In this day of Covid-19 we are seeing more and more people working from home. Working from home, for many of us is not an option but a requirement and with it comes the need for reliable internet and phone service. In rural areas or small towns this is not always the case. For myself, I live in a small town where the mobile internet service is not always strong or consistent. In my role as a physician I need to be talking with patients, usually on my cell phone, while reviewing the patient’s chart information on the computer.
I can not afford to have dropped calls or inconsistent internet service. I also need to be able to handle video conferencing for those times when I have to consult other physicians. I looked around for solutions. Most of the solutions I was offered included changing service providers without any guarantee that it would significantly improve service strength or reliability. This is where weBoost came in, and while it may not be the right choice for everyone, if you rely on mobile data, it is money well spent.
weBoost offers three levels of home signal boosters: the single room booster, the multi-room booster for up to three rooms, and the large home booster that covers up to 7,500 square feet. For my purposes, I was provided the needed weBoost Home Complete that sounded like it would work well for my current home setup. This model has a larger directional antenna that you mount on a pole or on your roof, and a panel antenna to radiate the signal across two to three rooms indoors. WeBoost does not provide any software or tools to help with this. If you feel that you are not good at DIY or that you are not comfortable at aiming an antenna you may want to see about finding help to install everything. In my case I had someone that was capable of aiming the antenna to get the best signal. Thankfully we got lucky and managed a fantastic signal in the first location we tried.
All of weBoost’s products have a three-part approach. First there is the outdoor antenna, which captures the signal. This must be placed to provide the best possible signal to start. A few feet of elevation or a few degrees of rotation can make a big difference.
The next step is to attach the coax cable. weBoost comes with a 30-foot coax cable. This then connects to a 15-foot indoor cable which hooks up to the booster itself. The actual booster is a small box about the size of a book and should be mounted to a wall or placed in some safe but unobtrusive location.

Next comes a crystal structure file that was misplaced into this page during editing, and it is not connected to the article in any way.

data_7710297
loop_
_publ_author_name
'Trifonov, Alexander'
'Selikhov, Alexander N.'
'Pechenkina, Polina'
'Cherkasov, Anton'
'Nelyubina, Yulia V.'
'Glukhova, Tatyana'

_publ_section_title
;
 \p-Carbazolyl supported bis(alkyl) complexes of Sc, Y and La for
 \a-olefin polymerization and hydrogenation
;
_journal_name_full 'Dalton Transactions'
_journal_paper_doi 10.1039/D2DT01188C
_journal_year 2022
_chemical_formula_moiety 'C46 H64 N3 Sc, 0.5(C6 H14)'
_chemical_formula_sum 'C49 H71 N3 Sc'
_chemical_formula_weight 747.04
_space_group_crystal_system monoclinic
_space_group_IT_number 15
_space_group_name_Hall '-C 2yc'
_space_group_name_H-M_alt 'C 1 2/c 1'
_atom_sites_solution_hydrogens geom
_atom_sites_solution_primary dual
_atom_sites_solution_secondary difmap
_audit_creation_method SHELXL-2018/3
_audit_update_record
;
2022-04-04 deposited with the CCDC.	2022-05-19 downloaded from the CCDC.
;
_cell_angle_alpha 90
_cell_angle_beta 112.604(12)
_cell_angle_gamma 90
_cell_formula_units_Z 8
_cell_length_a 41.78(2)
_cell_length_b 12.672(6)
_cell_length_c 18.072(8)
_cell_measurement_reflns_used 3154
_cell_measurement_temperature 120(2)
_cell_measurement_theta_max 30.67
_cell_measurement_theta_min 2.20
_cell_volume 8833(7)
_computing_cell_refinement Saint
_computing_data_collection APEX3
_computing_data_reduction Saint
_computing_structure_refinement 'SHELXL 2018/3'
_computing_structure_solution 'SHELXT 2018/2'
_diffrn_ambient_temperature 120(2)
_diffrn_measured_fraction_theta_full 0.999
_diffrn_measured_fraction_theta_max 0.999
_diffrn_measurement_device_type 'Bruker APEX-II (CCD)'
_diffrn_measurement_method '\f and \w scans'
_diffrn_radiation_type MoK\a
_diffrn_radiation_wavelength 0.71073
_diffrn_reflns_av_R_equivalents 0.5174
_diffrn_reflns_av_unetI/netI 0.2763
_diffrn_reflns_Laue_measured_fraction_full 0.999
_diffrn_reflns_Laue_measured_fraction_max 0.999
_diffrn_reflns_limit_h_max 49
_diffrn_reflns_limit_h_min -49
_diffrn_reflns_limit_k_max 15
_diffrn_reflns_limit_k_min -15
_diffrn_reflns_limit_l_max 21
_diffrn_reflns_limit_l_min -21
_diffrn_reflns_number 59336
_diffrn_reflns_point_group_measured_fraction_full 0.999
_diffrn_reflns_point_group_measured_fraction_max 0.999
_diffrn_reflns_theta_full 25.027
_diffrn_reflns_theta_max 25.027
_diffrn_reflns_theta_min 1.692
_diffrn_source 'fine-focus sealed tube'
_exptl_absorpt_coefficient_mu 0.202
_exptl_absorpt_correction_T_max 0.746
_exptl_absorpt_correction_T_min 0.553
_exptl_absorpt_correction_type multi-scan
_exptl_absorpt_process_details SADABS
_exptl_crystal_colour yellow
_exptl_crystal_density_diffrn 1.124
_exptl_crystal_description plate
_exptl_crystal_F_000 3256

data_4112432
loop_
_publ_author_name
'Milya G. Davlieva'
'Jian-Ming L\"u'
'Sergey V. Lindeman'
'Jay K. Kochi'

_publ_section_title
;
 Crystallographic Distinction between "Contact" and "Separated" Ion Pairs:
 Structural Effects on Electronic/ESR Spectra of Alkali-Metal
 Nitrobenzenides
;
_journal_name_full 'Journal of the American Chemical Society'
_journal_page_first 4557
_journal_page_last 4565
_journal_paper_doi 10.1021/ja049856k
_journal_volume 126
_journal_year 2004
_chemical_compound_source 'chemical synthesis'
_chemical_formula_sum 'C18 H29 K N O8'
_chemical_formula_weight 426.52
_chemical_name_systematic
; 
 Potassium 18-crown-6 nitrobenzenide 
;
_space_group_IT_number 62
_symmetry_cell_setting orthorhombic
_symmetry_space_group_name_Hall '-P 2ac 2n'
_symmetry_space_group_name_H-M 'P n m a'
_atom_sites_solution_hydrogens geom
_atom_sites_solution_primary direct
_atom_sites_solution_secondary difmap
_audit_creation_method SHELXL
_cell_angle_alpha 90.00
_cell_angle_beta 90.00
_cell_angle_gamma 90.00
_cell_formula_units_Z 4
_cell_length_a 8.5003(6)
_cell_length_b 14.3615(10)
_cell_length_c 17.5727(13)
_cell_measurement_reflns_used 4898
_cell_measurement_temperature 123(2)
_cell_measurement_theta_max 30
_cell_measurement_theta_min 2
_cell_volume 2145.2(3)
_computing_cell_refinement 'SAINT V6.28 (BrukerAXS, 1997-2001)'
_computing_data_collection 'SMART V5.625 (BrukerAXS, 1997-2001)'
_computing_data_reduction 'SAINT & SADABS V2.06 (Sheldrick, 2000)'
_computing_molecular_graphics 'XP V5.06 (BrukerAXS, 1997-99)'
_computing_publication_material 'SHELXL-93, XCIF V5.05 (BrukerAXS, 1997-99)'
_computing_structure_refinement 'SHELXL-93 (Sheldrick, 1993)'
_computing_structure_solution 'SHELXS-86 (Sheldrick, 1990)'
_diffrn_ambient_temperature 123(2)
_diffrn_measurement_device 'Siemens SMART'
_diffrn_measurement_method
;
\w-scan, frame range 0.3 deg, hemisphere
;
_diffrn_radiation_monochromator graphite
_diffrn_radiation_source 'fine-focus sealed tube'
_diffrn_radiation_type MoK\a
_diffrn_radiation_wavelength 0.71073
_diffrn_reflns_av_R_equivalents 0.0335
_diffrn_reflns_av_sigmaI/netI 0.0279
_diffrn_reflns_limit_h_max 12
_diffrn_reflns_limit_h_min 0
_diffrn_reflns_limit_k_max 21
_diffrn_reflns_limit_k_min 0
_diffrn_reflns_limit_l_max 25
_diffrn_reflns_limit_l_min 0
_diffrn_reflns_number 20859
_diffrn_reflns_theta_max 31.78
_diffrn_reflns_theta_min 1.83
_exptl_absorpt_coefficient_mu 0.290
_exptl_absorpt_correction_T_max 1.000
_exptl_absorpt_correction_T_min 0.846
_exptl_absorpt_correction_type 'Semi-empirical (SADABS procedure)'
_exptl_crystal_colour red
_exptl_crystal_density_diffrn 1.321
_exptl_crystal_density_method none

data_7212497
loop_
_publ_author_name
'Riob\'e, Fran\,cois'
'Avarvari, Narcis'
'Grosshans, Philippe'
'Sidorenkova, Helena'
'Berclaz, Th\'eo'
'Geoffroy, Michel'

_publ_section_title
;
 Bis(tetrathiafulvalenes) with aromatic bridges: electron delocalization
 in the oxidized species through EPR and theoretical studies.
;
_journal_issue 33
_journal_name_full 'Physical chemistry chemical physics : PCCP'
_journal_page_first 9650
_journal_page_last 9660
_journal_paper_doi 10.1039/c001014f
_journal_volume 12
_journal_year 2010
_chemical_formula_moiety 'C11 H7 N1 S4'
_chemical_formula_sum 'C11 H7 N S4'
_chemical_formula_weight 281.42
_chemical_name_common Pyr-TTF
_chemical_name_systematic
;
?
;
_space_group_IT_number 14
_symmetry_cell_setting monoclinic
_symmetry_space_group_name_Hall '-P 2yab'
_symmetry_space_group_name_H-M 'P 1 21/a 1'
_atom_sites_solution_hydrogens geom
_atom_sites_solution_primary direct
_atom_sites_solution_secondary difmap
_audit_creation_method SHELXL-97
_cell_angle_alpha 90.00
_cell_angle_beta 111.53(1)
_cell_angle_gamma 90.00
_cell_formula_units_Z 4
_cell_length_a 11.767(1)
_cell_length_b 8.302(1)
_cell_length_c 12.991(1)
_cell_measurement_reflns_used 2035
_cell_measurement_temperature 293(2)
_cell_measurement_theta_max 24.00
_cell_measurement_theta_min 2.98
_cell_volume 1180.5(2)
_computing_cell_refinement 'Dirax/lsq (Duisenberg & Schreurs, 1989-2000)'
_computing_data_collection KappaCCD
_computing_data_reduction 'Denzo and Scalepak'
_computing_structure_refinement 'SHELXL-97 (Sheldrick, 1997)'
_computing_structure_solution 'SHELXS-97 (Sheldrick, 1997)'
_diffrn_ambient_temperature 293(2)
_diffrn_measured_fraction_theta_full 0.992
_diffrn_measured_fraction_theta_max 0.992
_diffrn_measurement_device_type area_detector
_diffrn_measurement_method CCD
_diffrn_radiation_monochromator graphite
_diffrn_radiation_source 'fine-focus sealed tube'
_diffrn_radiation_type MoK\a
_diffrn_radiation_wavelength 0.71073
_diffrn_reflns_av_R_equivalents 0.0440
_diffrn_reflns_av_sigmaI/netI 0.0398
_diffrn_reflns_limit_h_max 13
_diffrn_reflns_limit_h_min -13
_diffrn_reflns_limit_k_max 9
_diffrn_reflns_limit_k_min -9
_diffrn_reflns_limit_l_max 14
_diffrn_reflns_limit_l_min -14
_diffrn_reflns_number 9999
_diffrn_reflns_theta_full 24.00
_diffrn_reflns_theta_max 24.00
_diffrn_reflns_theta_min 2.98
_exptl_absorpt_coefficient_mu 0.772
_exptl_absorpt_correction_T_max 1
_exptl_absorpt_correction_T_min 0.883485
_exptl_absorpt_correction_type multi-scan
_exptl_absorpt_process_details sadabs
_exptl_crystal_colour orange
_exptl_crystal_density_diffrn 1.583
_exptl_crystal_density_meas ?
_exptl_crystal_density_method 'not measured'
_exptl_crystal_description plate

The last step is to connect the booster to a panel antenna, about the size of a small speaker. This should be mounted to a wall and connected to the booster by way of the included 15-foot cable. From there, everything was installed, and we got to see how it helped.
The results were impressive and immediate. From the point of getting everything plugged in, and pulling out my phone, the signal that once stood at a max of one to two bars on a good day, now offered a full connection anywhere in the house. Even better, the signal translated to a solid and stable connection for both my phone and internet connection that allows for all the work I would have normally struggle with while at this house.
I am pleased to report that weBoost “three large rooms” signal booster delivered as promised. I found that the increased signal had much more of an impact on upload than download speeds. In the work-from-home world, this is actually very necessary. The home I work from is relatively large one on four levels. The signal showed little variance throughout the house, making the work from home experience much more flexible. Cellular signal is generally measured as Received Signal Reference Power (RSRP). The easiest way to express signal strength is with dBm, which stands for decibels relative to a milliwatt. Signal strengths can range from approximately -30 dBm to -110 dBm. The closer that number is to 0, the stronger the cell signal. In general, anything better than -85 dBm is considered a usable signal. The weBoost Home Complete promises up to 65 dBm gain and, although that number was not achieved, it came close. weBoost Home Complete signal booster can seem a bit costly but the real payback comes through ability to work from home effectively.
I no longer have down time or find myself not able to retrieve patient information from our office or hospital server; which was the case before I got weBoost. I am able to work from any area of my home without hanging my phone out the window to try and get a usable signal. The Bottom line is, weBoost Home Complete significantly improved in-home wireless signal, which is what I wanted and needed.
While it is hard to believe a simple box and some cables could change the experience of working from home by giving a usable connection, but the weBoost fulfilled its promise —blanketing my house in signal, where I once struggled to capture enough signal to make a phone call. For people just looking at a better way to browse Twitter, or Facebook, a weBoost booster could be a bit of overkill, but for professionals forced to work from home, it is a great option. The weBoost could mean the difference of getting work done, and struggling to send a single email. If you are currently facing the issue of bad mobile data, weBoost could be the answer you have been looking for.